Tens of thousands of married women could be missing out on state pension money due to a "highly complex" system that makes it onerous to receive uplifts due, Lane Clark and Peacock (LCP) has warned.
Analysis by LCP has shown a significant number of married women who are receiving the old state pension did not realise they could put in a claim for a higher pension when their husband turned 65.
Due to this in some cases women could be owed backdated payments running into thousands of pounds and the total amount owed could be up to £100m, LCP said.
The problem affects women who reached state pension age before April 6, 2016 and are covered by the old state pension system.
This system allowed married women to claim an enhanced rate of state pension when their husband reached age 65 in cases where they only had a small individual state pension entitlement, with parallel rules for widows and divorced women.
At current rates, the amount claimed could be as much as £80.45 per week, equivalent to 60 per cent of the full basic state pension rate of £134.25.
Since March 2008, married women on low pensions should have been awarded this 60 per cent rate automatically when their husband turned 65 but before that date they needed to claim the uplift.
A Freedom of Information request submitted by Sir Steve Webb, partner at LCP, revealed more than 620,000 women aged 65 plus were receiving state pension below the 60 per cent rate.
Number of women receiving pension below the 60 per cent rate:
According to Sir Steve, the majority of cases are due to individuals failing to actively claim for the uplift but in some cases it will reflect the “failure of Department for Work and Pensions (DWP) computers to automatically award the uplift”.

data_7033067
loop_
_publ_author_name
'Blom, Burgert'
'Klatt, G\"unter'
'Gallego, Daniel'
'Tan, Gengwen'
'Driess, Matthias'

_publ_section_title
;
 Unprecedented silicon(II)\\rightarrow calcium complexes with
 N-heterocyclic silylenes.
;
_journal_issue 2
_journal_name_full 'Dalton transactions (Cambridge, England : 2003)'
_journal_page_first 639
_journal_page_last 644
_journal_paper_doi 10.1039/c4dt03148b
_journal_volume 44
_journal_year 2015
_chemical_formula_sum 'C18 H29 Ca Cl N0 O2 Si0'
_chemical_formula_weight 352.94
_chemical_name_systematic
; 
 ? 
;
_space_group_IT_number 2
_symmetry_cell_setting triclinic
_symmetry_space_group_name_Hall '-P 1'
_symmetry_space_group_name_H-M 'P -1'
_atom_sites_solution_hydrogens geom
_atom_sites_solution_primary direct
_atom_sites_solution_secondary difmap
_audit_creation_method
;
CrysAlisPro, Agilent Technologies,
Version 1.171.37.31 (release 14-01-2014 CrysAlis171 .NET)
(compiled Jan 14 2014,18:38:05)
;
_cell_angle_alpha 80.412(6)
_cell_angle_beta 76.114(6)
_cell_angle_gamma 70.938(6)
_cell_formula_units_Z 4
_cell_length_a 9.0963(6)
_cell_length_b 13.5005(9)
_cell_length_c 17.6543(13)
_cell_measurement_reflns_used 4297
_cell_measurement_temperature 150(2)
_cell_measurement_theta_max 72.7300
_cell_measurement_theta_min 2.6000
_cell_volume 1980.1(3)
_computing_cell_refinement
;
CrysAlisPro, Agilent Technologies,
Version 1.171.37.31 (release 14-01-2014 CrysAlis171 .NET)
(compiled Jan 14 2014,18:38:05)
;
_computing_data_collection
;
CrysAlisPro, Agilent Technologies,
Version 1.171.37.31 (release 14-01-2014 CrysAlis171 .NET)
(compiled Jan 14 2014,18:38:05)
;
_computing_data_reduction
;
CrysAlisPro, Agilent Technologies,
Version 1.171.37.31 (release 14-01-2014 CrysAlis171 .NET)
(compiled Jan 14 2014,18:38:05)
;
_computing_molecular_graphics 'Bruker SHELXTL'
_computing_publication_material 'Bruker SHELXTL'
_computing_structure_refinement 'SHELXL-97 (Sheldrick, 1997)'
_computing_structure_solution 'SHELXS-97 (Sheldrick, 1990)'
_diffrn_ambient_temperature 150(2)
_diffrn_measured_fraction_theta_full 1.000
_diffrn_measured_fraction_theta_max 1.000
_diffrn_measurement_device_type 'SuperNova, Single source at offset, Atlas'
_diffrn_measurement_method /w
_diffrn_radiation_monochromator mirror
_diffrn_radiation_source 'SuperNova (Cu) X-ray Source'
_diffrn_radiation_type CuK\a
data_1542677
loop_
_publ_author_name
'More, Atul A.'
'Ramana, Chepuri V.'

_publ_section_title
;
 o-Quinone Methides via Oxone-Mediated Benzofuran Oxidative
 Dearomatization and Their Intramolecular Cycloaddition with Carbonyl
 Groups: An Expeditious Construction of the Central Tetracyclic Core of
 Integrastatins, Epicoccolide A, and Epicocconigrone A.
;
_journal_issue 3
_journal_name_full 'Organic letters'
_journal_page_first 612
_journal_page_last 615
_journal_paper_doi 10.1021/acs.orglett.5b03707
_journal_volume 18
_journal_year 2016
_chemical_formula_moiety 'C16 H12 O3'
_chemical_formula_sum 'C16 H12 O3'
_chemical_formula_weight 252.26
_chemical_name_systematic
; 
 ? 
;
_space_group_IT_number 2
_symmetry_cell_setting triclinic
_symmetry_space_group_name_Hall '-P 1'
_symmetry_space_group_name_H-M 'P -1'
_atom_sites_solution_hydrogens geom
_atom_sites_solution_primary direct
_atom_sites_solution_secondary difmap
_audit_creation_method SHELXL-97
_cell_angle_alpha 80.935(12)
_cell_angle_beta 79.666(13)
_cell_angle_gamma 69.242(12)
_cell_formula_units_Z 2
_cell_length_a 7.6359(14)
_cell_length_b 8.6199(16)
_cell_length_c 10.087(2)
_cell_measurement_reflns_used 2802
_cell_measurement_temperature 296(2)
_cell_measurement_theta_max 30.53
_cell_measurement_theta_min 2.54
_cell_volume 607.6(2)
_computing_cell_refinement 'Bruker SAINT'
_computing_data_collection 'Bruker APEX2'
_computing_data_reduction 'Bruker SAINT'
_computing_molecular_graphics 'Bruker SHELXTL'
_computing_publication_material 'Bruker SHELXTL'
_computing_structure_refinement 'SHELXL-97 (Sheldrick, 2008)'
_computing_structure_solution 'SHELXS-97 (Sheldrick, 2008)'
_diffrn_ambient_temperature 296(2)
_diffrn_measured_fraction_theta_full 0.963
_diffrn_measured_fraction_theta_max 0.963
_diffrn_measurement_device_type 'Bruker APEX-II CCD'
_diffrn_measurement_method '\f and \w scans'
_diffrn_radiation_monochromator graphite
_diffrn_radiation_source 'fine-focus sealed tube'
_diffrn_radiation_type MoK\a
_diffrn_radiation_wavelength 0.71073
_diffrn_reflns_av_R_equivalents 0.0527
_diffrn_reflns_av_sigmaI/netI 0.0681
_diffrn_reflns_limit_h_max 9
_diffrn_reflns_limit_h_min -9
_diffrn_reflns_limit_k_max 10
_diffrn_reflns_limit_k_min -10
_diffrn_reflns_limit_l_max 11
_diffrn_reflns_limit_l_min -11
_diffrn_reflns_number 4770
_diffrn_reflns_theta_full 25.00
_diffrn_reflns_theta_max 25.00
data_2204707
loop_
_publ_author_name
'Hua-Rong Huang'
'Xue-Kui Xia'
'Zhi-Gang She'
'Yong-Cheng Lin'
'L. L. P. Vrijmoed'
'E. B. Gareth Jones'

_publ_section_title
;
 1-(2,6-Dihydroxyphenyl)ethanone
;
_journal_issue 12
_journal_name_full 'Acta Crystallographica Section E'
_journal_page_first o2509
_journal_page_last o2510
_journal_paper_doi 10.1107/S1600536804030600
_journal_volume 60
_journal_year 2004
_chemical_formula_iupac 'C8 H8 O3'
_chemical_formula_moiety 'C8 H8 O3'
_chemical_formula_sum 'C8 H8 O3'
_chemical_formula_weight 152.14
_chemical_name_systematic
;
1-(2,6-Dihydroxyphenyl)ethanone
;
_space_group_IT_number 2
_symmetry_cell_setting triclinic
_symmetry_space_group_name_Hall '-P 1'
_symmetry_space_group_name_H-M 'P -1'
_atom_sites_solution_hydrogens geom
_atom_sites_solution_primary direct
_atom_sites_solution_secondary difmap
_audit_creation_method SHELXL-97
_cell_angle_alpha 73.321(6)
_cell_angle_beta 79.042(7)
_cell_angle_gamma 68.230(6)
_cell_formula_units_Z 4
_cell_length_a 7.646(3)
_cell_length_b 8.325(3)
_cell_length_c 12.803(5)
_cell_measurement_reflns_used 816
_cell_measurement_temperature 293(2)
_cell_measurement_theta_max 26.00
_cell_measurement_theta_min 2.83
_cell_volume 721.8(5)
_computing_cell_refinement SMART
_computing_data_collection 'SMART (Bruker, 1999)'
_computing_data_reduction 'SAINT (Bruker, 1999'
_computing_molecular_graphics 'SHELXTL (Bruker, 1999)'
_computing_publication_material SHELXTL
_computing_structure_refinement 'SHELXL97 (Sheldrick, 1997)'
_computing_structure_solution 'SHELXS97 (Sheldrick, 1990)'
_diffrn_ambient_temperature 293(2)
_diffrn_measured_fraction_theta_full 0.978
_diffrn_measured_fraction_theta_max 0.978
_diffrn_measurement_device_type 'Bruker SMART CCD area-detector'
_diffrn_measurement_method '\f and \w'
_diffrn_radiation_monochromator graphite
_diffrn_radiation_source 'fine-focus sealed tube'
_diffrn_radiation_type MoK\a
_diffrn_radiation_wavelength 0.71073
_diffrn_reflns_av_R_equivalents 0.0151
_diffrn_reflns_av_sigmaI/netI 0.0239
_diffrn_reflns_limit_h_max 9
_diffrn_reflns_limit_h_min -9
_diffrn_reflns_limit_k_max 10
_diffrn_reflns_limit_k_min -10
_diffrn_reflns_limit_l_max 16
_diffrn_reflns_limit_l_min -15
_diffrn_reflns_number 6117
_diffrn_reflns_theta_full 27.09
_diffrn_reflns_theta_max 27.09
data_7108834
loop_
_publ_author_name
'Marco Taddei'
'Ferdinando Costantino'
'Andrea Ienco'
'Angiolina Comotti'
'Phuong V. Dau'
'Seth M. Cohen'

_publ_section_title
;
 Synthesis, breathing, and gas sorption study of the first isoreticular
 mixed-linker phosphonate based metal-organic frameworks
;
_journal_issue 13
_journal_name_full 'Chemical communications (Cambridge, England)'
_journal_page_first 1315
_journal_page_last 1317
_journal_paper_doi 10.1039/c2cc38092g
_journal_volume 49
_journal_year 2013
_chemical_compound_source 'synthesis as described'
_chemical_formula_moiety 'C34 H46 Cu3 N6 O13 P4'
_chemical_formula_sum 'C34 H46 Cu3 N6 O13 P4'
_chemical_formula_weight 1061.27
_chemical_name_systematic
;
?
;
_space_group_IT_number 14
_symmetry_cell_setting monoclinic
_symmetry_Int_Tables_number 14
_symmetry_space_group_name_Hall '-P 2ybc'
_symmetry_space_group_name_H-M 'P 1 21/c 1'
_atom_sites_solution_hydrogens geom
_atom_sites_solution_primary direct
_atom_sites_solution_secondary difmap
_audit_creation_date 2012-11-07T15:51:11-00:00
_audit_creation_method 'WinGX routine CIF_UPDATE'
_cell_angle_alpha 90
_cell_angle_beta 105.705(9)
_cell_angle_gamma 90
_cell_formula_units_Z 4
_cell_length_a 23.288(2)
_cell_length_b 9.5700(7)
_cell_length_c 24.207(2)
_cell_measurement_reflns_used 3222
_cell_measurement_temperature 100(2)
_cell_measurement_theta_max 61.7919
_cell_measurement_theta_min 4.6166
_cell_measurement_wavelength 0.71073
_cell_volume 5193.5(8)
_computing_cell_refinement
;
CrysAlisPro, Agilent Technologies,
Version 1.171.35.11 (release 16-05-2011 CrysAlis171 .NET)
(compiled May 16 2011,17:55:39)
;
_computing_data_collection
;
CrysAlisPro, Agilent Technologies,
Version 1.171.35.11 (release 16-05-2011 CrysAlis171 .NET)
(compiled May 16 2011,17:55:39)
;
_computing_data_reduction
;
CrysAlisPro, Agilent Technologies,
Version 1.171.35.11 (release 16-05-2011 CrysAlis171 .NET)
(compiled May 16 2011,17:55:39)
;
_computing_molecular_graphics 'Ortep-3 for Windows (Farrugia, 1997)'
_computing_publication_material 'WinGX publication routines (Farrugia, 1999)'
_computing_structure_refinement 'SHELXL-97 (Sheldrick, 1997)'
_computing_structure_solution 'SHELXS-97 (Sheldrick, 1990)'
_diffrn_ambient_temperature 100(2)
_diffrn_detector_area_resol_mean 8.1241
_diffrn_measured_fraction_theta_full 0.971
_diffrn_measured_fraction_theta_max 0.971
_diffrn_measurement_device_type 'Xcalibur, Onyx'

What's more, women can only backdate their claim for 12 months meaning any uplift for years before this is lost.
Based on typical amounts repaid when women contacted the DWP, Sir Steve calculated the sums underpaid could amount to £100m in total, not including ongoing increases in regular pension payments.
Sir Steve has now called on the DWP to investigate this issue as a matter of urgency, and to automatically uplift the pensions of those who are entitled.
He is also calling for a review of the 2008 rule change around backdating claims.
Sir Steve said: “It is truly shocking that thousands of women are being short-changed on their state pensions.
“The system is highly complex and few will be aware of the special rules for married women, widows, divorced women and the over 80s. Yet each of these groups seems to be losing out in different ways.
“Whilst DWP is willing to put things right on a case-by-case basis when individuals get in touch, there is clearly a systematic problem here.
“It is time for the DWP to take this issue seriously and launch a full investigation into how so many women have been missing out for so long.”